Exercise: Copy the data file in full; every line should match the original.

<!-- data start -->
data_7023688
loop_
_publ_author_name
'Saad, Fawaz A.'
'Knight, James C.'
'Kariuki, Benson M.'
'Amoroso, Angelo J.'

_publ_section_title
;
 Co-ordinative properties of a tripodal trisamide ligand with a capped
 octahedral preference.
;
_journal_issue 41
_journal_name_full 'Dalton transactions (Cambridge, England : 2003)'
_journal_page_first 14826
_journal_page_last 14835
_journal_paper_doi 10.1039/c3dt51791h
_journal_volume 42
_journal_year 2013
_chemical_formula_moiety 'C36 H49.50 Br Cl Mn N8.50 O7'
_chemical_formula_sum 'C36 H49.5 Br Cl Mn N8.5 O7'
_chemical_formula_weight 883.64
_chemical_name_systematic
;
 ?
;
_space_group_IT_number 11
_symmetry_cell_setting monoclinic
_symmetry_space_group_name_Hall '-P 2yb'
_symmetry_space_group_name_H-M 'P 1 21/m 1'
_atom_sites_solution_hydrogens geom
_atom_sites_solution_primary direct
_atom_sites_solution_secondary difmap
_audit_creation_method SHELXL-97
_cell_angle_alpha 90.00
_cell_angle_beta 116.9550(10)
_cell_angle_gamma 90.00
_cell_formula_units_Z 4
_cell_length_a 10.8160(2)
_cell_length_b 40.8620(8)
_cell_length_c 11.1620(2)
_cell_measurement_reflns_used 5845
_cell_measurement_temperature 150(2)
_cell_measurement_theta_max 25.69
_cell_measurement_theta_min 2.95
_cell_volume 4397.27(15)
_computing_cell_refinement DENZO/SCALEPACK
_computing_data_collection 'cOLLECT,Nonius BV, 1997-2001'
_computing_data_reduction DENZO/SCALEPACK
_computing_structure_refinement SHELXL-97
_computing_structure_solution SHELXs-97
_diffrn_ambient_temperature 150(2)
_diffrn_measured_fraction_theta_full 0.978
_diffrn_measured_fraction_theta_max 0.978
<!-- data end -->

data_7023688
loop_
_publ_author_name
'Saad, Fawaz A.'
'Knight, James C.'
'Kariuki, Benson M.'
'Amoroso, Angelo J.'

_publ_section_title
;
 Co-ordinative properties of a tripodal trisamide ligand with a capped
 octahedral preference.
;
_journal_issue 41
_journal_name_full 'Dalton transactions (Cambridge, England : 2003)'
_journal_page_first 14826
_journal_page_last 14835
_journal_paper_doi 10.1039/c3dt51791h
_journal_volume 42
_journal_year 2013
_chemical_formula_moiety 'C36 H49.50 Br Cl Mn N8.50 O7'
_chemical_formula_sum 'C36 H49.5 Br Cl Mn N8.5 O7'
_chemical_formula_weight 883.64
_chemical_name_systematic
;
 ?
;
_space_group_IT_number 11
_symmetry_cell_setting monoclinic
_symmetry_space_group_name_Hall '-P 2yb'
_symmetry_space_group_name_H-M 'P 1 21/m 1'
_atom_sites_solution_hydrogens geom
_atom_sites_solution_primary direct
_atom_sites_solution_secondary difmap
_audit_creation_method SHELXL-97
_cell_angle_alpha 90.00
_cell_angle_beta 116.9550(10)
_cell_angle_gamma 90.00
_cell_formula_units_Z 4
_cell_length_a 10.8160(2)
_cell_length_b 40.8620(8)
_cell_length_c 11.1620(2)
_cell_measurement_reflns_used 5845
_cell_measurement_temperature 150(2)
_cell_measurement_theta_max 25.69
_cell_measurement_theta_min 2.95
_cell_volume 4397.27(15)
_computing_cell_refinement DENZO/SCALEPACK
_computing_data_collection 'cOLLECT,Nonius BV, 1997-2001'
_computing_data_reduction DENZO/SCALEPACK
_computing_structure_refinement SHELXL-97
_computing_structure_solution SHELXs-97
_diffrn_ambient_temperature 150(2)
_diffrn_measured_fraction_theta_full 0.978
_diffrn_measured_fraction_theta_max 0.978